Canterbury DHB supporting World Head and Neck Cancer Day


Canterbury DHB supporting World Head and Neck Cancer Day

Media release from Canterbury District Health Board

Christchurch Hospital Cancer specialists, together with the Cancer Society Canterbury-West Coast Division, are raising awareness about early signs of head and neck cancers ahead of this year's World Head and Neck Cancer Day (tomorrow, 27 July).

The goal of World Head and Neck Cancer Day is to highlight head and neck cancers to the general public and support health professionals to increase their knowledge of early diagnosis and the treatment available.

Dr Robert Allison, Head and Neck Surgeon in Christchurch and past President of the New Zealand Society of Otolaryngology Head and Neck Surgery, says head and neck cancers often go undetected because many people don't recognise the early warning signs and symptoms.

“We're supporting World Head and Neck Cancer Day in the hope it helps raise awareness of the disease and the signs to look out for because treatment is more likely to be successful and less invasive if symptoms are recognised at an early stage,” Dr Allison says.

Head and neck cancer can be in the mouth, throat, neck, nose, sinuses and salivary glands with all being relatively common. Treatment is complex and can involve major surgery, radiotherapy and chemotherapy.

“In Christchurch we see between four and six new head and neck cancer patients per week (approximately 200 new patients per year) and some types are becoming more common, particularly cancer of the throat (oropharynx) and the thyroid gland.

“Throat cancer, particularly in men, is related to human papilloma virus (HPV) which can be successfully prevented with the Gardasil vaccine. This is available to all males between five and 26 years of age through their General Practice team, at no charge.

“Unfortunately many patients we treat have advanced cancer, which means treatment is more complex with a lower success rate. Even if the cancer is treated successfully, it can still have a major effect on a patient's quality of life,” Dr Allison says.

The common symptoms of head and neck cancer include a painless lump in the neck, persistent mouth ulceration, persistent hoarseness, and one-sided sore throat. Anyone with these symptoms for more than three weeks should see their GP.

Cantabrian Cosette Joy, a throat cancer survivor, says she hopes this year’s World Head and Neck Cancer Day can help raise awareness of these types of cancers in New Zealand.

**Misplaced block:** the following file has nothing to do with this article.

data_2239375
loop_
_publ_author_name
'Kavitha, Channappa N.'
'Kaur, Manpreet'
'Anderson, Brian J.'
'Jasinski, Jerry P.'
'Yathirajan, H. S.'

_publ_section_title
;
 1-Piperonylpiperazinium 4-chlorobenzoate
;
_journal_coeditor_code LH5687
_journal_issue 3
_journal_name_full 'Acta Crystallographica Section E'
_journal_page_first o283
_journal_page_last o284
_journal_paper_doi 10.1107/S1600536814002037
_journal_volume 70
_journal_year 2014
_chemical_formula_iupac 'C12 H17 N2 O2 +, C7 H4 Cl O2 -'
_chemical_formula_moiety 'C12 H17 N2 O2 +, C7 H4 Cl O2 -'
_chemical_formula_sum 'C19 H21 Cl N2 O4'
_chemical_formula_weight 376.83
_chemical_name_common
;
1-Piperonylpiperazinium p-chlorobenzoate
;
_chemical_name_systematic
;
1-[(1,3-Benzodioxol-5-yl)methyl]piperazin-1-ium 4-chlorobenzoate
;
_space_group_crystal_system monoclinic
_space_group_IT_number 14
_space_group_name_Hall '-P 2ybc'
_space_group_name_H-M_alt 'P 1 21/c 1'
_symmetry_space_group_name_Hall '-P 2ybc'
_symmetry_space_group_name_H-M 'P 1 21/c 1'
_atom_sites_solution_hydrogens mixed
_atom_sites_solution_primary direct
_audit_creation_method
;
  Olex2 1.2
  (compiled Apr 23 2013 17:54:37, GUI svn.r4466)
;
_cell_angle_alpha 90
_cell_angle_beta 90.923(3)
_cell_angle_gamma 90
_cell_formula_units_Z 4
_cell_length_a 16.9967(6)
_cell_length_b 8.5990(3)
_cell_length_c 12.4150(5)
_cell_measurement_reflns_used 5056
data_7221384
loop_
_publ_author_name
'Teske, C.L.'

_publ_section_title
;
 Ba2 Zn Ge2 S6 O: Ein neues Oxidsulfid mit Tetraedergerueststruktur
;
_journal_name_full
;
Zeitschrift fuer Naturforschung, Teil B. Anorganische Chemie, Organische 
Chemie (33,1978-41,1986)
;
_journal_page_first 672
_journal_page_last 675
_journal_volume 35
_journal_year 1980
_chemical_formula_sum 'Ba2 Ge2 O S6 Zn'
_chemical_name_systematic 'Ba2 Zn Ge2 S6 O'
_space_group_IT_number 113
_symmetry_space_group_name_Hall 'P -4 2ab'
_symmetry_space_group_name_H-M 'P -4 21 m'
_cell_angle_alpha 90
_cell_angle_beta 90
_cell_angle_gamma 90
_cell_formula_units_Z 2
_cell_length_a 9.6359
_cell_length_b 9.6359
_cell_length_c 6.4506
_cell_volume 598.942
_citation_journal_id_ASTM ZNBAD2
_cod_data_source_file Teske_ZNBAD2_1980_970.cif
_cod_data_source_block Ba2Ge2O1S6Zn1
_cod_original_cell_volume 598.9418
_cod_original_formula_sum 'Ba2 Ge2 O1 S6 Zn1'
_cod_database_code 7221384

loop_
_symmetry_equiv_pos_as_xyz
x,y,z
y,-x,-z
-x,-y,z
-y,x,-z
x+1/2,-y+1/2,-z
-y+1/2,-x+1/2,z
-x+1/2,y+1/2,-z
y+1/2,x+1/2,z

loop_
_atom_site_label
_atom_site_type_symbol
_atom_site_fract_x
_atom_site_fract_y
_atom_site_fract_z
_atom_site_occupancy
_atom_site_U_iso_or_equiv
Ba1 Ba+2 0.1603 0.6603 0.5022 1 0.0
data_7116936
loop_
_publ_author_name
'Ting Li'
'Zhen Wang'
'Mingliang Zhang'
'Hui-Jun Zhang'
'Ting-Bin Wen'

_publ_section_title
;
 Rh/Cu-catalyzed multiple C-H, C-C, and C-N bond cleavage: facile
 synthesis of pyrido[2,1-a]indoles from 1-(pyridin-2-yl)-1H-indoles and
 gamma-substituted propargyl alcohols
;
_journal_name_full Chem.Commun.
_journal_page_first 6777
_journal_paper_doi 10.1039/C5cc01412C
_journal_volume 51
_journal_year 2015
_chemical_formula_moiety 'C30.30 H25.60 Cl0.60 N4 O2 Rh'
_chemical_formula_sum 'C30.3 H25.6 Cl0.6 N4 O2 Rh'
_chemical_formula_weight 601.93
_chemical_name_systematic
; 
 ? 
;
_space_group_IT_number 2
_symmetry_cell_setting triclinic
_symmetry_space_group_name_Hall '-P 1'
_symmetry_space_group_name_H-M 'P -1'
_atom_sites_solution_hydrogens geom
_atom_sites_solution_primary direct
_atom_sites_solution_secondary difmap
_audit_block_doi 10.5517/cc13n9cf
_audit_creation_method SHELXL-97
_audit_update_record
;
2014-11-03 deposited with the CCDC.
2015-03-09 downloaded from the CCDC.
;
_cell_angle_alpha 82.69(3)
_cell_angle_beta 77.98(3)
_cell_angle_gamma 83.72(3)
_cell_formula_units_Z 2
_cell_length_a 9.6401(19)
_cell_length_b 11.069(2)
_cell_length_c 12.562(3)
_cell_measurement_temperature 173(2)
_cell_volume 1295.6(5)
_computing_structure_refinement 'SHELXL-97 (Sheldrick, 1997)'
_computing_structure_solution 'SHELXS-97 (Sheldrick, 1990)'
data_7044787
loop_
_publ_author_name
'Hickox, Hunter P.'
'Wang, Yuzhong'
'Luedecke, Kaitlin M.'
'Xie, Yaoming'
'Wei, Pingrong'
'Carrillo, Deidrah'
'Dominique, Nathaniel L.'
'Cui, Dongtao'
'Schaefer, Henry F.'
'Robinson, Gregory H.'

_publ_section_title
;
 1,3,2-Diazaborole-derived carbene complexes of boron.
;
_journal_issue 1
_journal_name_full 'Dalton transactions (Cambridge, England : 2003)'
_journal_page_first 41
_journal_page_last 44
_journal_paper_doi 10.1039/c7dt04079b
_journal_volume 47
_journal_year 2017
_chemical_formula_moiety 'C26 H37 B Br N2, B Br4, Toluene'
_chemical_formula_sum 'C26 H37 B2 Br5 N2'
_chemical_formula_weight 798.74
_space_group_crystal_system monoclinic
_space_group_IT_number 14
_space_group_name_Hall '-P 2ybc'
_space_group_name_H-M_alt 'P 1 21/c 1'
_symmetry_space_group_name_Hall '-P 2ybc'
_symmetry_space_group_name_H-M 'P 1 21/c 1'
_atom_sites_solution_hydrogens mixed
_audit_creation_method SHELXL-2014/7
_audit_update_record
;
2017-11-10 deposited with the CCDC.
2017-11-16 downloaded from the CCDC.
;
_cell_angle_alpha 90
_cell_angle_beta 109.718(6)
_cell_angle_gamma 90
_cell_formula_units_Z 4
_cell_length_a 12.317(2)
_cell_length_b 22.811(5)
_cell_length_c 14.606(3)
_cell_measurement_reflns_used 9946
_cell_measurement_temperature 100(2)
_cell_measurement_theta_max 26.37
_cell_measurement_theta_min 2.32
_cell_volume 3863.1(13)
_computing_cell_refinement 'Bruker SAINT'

“Four years ago I was diagnosed with throat cancer. I was really scared at the time of diagnosis, with a very long journey of chemotherapy and radiation treatment ahead of me.

“Thankfully the cancer was picked up early enough that the treatment available to me was successful, and I now have a wonderful life. I count myself as extremely lucky to have had such an outcome.

“I’d encourage everyone to make themselves aware of the symptoms of these cancers and get in touch with their GP if they suspect something isn’t quite right,” says Cosette.

You can view Cosette telling her story as a throat cancer survivor here:

Additional information:
• International Federation of Head and Neck Oncology Societies (IFHNOS) declared 27th July as World Head & Neck Cancer Day during the 5th World Congress in New York on 27th July 2014.
• (IFHNOS) is a global organisation established through cooperation of national and regional societies and organisations in the specialty of head and neck surgery and oncology with membership from national and regional multidisciplinary organisations, representing 50 countries. The purpose of this organisation is to provide a common platform for specialists in the field of head and neck cancer to interact in professional matters of mutual interest. To know more about IFHNOS visit
• Head and Neck Squamous Cell Carcinoma (HNSCC) affects over 500,000 people globally each year and is the leading cause of mortality and disability in many parts of the world. It mainly affects people in the productive age-group, yet most of this mortality and morbidity is preventable.
• New Zealand is a member of IFHNOS via the New Zealand Society of Otolaryngology Head and Neck Surgery.
• The Cancer Society Cancer Information Helpline is available on Tel: 0800 226 237. People can also email a Cancer Information nurse via the Cancer Society website at: